The following article features coverage from the 17th Annual WORLDSymposium meeting. Click here to read more of MPR’s conference coverage.
Treatment with cerliponase alfa may slow the rate of decline in developmental functioning in patients with late infantile neuronal ceroid lipofuscinosis type 2 (CLN2), according to research presented at the 17th Annual WORLDSymposium.
CLN2 is caused by mutations in the tripeptidyl peptidase 1 (TPP1)/CLN2 gene, which results in TPP1 enzyme deficiency. Loss of motor, language and vision functioning are symptoms of this rare pediatric neurodegenerative lysosomal disease that often emerge by the age of 3. Cerliponase alfa is an enzyme replacement therapy that is approved by the Food and Drug Administration to slow the loss of ambulation in symptomatic pediatric patients 3 years of age and older with CLN2 disease.
To investigate the effect of cerliponase alfa on other developmental outcomes, researchers collected data from 16 patients with CLN2 disease who were categorized into 2 groups: treatment group receiving cerliponase alfa (n=14) and untreated group (n=2) from the natural history cohort. The Mullen Scales of Early Learning (MSEL) and Hamburg and Weill Cornell scales were used to measure developmental functioning. “Raw scores and age equivalencies were used as measures of developmental ability on the MSEL,” they explained.
According to developmental data at 6 and 9 years of age, patients treated with cerliponase alfa showed higher raw scores and age equivalencies across measures of visual reception, fine motor, and receptive language skills on the MSEL compared with the natural history cohort. Additionally, the treatment group demonstrated higher raw scores across measures of motor, language, visual functioning, and seizures on the Hamburg scale.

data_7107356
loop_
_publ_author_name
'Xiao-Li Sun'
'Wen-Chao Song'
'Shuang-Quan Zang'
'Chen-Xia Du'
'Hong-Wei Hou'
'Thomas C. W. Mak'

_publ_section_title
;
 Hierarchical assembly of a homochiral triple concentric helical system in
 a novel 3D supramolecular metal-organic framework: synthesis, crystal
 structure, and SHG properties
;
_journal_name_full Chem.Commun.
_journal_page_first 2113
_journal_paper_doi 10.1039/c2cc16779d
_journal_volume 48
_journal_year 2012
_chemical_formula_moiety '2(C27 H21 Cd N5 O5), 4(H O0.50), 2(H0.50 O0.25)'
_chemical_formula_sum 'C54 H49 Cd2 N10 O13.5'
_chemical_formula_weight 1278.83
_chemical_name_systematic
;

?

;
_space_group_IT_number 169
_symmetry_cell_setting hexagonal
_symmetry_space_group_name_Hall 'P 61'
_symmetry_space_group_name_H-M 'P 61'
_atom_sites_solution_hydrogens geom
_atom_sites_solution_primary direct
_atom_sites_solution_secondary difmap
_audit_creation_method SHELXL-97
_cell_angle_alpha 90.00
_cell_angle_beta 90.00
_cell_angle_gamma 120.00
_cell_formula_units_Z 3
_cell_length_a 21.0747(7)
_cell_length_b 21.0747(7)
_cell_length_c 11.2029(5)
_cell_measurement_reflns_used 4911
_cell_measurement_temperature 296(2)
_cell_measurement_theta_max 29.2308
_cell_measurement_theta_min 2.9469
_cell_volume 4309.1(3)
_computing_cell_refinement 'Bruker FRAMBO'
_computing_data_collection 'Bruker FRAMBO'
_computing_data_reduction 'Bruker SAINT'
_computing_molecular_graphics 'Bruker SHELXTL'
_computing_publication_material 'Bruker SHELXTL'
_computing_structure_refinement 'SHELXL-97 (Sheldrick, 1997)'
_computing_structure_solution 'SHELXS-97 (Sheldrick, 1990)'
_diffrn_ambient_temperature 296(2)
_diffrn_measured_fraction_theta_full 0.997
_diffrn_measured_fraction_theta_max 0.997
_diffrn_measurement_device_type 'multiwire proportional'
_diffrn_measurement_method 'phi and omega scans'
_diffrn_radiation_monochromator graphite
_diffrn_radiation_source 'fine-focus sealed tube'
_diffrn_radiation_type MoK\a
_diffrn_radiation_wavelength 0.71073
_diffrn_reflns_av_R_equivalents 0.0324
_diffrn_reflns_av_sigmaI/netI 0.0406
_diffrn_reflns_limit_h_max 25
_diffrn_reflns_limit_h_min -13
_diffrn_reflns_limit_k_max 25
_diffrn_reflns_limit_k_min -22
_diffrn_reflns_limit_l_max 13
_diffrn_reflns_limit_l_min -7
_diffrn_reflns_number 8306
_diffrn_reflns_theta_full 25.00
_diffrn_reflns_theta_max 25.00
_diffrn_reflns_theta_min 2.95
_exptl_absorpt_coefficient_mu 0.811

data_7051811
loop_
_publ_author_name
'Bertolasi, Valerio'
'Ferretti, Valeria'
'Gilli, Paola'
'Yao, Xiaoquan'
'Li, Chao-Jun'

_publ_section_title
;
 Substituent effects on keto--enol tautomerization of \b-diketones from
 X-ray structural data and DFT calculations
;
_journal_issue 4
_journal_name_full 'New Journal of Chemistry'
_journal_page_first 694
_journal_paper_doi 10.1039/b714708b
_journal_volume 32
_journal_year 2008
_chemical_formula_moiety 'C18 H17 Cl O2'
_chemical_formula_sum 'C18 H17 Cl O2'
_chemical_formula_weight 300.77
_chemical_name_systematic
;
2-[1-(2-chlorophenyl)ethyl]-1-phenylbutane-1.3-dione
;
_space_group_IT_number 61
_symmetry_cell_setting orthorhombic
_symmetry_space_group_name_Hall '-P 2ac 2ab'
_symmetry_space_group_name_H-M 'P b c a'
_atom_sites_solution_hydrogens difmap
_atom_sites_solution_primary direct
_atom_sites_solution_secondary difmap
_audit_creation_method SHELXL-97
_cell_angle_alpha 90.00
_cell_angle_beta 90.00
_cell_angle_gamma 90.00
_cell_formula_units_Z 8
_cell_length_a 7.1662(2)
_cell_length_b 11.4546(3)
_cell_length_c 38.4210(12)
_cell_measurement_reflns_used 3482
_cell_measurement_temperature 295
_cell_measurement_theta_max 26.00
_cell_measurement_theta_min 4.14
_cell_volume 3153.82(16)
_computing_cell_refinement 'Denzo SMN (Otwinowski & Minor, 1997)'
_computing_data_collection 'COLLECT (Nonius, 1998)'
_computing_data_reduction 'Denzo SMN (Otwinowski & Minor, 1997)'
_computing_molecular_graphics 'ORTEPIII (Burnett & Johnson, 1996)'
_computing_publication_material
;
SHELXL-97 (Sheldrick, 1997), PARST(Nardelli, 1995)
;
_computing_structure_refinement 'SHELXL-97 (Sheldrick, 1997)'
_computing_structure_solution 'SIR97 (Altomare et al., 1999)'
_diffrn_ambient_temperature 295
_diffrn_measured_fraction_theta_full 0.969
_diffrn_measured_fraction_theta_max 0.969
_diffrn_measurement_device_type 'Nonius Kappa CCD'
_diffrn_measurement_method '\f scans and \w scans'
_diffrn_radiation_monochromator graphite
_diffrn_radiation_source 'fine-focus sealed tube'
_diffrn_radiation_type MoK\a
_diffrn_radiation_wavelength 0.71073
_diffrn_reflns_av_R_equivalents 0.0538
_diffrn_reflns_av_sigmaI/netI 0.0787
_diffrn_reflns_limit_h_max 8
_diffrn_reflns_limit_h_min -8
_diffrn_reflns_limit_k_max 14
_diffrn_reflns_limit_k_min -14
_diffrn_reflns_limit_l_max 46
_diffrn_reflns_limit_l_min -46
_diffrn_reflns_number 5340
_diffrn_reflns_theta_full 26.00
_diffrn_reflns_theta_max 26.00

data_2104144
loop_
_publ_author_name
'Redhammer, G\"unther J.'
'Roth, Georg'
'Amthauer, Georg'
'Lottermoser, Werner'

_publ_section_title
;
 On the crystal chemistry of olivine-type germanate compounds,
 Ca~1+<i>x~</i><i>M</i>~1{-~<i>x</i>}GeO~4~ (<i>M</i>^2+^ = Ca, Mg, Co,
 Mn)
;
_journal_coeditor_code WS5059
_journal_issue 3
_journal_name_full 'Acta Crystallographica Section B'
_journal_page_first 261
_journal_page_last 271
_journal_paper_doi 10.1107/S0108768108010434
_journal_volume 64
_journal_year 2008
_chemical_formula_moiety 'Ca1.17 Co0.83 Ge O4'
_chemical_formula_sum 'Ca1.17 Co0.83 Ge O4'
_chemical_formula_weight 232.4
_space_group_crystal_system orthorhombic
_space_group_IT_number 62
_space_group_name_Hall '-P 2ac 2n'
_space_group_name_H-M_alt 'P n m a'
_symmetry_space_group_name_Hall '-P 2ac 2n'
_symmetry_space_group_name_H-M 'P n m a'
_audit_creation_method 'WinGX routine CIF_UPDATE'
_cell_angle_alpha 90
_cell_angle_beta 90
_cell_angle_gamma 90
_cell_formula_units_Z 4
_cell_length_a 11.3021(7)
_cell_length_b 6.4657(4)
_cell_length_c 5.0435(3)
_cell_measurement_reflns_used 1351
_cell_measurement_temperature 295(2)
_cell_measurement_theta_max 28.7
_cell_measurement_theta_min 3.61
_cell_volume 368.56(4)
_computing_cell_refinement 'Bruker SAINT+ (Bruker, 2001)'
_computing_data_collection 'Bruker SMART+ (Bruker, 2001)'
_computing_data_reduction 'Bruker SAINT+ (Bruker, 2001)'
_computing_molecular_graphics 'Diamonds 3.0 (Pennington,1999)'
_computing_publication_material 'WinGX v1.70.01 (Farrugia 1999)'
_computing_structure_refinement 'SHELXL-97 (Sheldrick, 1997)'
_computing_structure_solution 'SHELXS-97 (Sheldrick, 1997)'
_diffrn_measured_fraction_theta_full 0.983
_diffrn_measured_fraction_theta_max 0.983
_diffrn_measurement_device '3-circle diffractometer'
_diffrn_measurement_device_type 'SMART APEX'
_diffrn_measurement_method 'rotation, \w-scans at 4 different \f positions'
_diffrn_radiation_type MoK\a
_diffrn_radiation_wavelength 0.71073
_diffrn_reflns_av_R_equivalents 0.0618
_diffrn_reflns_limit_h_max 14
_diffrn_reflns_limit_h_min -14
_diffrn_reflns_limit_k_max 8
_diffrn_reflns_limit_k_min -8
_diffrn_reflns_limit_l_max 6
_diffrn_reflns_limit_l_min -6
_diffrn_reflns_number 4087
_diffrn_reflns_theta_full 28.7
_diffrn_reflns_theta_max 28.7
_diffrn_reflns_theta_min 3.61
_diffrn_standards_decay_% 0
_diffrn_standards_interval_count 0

Based on these findings, the researchers concluded that “patients with CLN2 disease who are receiving treatment demonstrate a slower rate of decline of developmental skills than the untreated group.”
Disclosure: Some authors have declared affiliations with or received funding from the pharmaceutical industry. Please refer to the original study for a full list of disclosures.
Scherr J, Berry-Kravis E, Reyes E, et al. Comparing developmental outcomes of children with CLN2 disease receiving cerliponase alfa to a natural history cohort. Presented at: 17th Annual WORLDSymposium; February 8-12, 2021. Abstract 222.